Taking classroom to heart
by DELANEY WALKER Banner Staff Writer
Oct 09, 2013 | 1047 views | 0 0 comments | 11 11 recommendations | email to a friend | print
CMS Medical
GINGER CROUCH, medical sciences teacher at Cleveland Middle School, stands beside Howard the Skeleton with some of her less camera-shy students.  Banner photo, DELANEY WALKER
view slideshow (3 images)
A group of Cleveland Middle School students are more than ready to share their knowledge of the human body.

The young sixth- through eighth-graders have studied the heart, eye, ear, skeletal system and nutrition among other subjects. They have performed anterior cruciate ligament repairs — on the computer; witnessed a cataract surgery — via a video clip; and thoroughly disgusted their families.

Medical Sciences teacher Ginger Crouch recalled the video with a smile.

“A majority of them are watching with their mouths dropped open and saying, ‘That is so amazing,’” Crouch said. “They will come back and say, ‘We got on YouTube and I showed my whole family. My dad was freaking out.’”

Two Medical Sciences courses are currently offered at Cleveland Middle. One is geared toward sixth-graders on a nine-week rotation. The other is an 18-week, in-depth course for seventh- and eighth-graders. Both are new for Tennessee.

“This is new to the state. This is the only middle school in the entire state to have medical sciences,” Crouch explained. “We are the pilot program.”

Career and Technological Education supervisor Renny Whittenbarger and CMS Principal Mike Collier fought for the chance to offer the program. They argued a medical sciences option at the middle school would better prepare students for choosing a path in high school.

Crouch writes the pacing schedule and standards as the year continues. The state’s department of education gave guidelines with room to maneuver. Both Crouch and Whittenbarger stay in communication with the state about the program’s status.

“I tell them what is working, what isn’t, what is too advanced and where I think we could go deeper,” Crouch explained. “A lot of this we are learning as we go.”

One of the first subjects studied by both the sixth and upper grades is medical careers. A majority of the students think there are only doctors and nurses. Students are often astounded to discover there are more than 250 options, especially when Crouch points out some options include being a medical illustrator or a medical interpreter.

“Well, I already speak Spanish,” exclaimed some of the students. Crouch responds by informing them a bachelor’s degree in Spanish will help them become an interpreter. She also adds the caveat of how much students will make in each profession.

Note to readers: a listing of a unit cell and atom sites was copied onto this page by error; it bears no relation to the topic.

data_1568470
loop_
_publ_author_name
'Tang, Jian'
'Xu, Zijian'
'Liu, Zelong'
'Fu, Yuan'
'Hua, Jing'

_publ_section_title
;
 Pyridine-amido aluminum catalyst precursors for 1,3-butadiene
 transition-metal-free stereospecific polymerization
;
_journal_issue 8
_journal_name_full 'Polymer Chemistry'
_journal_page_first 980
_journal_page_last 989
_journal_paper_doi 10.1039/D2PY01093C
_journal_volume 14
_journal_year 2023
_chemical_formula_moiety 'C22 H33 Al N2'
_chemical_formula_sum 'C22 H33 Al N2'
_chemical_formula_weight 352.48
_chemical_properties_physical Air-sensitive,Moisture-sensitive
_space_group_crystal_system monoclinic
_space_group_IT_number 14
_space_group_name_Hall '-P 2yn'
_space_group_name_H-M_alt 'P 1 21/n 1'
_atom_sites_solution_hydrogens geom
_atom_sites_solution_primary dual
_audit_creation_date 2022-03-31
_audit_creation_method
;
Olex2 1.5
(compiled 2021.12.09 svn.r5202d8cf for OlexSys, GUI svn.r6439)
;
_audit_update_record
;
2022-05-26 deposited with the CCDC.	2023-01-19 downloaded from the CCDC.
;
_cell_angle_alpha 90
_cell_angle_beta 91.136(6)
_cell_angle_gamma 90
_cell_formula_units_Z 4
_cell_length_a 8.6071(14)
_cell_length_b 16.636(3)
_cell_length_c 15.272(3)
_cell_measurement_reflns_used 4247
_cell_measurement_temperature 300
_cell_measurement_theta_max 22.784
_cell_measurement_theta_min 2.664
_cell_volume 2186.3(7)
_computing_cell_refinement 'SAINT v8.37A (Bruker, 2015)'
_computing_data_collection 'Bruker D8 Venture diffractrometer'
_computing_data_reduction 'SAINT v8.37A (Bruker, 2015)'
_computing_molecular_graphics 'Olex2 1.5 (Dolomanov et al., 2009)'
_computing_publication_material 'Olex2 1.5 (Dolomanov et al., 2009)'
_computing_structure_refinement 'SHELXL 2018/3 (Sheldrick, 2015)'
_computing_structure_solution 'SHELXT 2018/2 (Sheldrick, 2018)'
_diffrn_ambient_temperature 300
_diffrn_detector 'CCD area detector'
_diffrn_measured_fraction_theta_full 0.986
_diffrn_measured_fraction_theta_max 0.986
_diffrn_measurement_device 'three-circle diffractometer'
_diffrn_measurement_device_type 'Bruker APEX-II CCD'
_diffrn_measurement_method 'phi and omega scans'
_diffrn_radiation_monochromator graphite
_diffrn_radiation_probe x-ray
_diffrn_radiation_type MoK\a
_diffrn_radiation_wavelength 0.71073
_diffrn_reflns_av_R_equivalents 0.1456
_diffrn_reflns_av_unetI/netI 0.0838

Many seem particularly entranced by the pharmaceutical profession.

Studying the careers helps jump-start student interest.

“They come in and are like, ‘Ugh, this is not for me,’” Crouch said mimicking her students. “I had a lot of kids who walked in thinking, ‘I am going to take this class because I need related arts,’ who later became excited.”

Lessons at the middle school level relate to the health sciences courses offered at Cleveland High School. For example, high school students study medical legal issues. Crouch and her high school counterparts believed this was too difficult for students. Instead, middle school students learn about cultural diversity. The same information will be briefly touched on again at the high school level before launching into legal studies.

All students will learn about first aid.

Kids, Crouch explained, get hurt all of the time.

Her goal is to provide enough information at the sixth-grade level to help students determine whether they will request the more in-depth course at the seventh- or eighth-grade level.

Added Crouch, “Even if they don’t want the health care path, hopefully they will learn enough to take care of themselves or someone else.”

Students are kept tuned-in to classroom activities through inclusive discussions, hands-on activities, short video clips and the class rule to have fun.

Everyone has to learn something every day.

“I try to make it something interesting, because I love interesting facts,” Crouch said. “I have had more and more kids come back telling me, ‘Hey, I told my parents and they did not know that.’ So they feel like they are smart, and that they know something their parents didn’t know.”

According to Crouch, the students were hooked after the first question: Who knows what the largest organ of the body is? Many were in awe when they found out it was their skin.

Several visitors have already stopped by to give guest presentations. Crouch is a certified surgical technician with many ties to the Cleveland and Chattanooga area. She is now pulling on those ties to open the medical world to her students.

Students currently have the opportunity to take the course in the sixth grade and seventh or eighth grade. Ideas for the program include making three separate levels or offering an exemption for students who take medical sciences in the upper grades.

For now Crouch and her students are taking everything one day at a time.

“Now that I am here, I am super excited. I get more excited all the time as I figure it out,” Crouch shared. “... It is kind of like the first child. I am making all the mistakes this semester. I hope they don’t notice that— and then I make notes. As I figure it out, I get more excited.”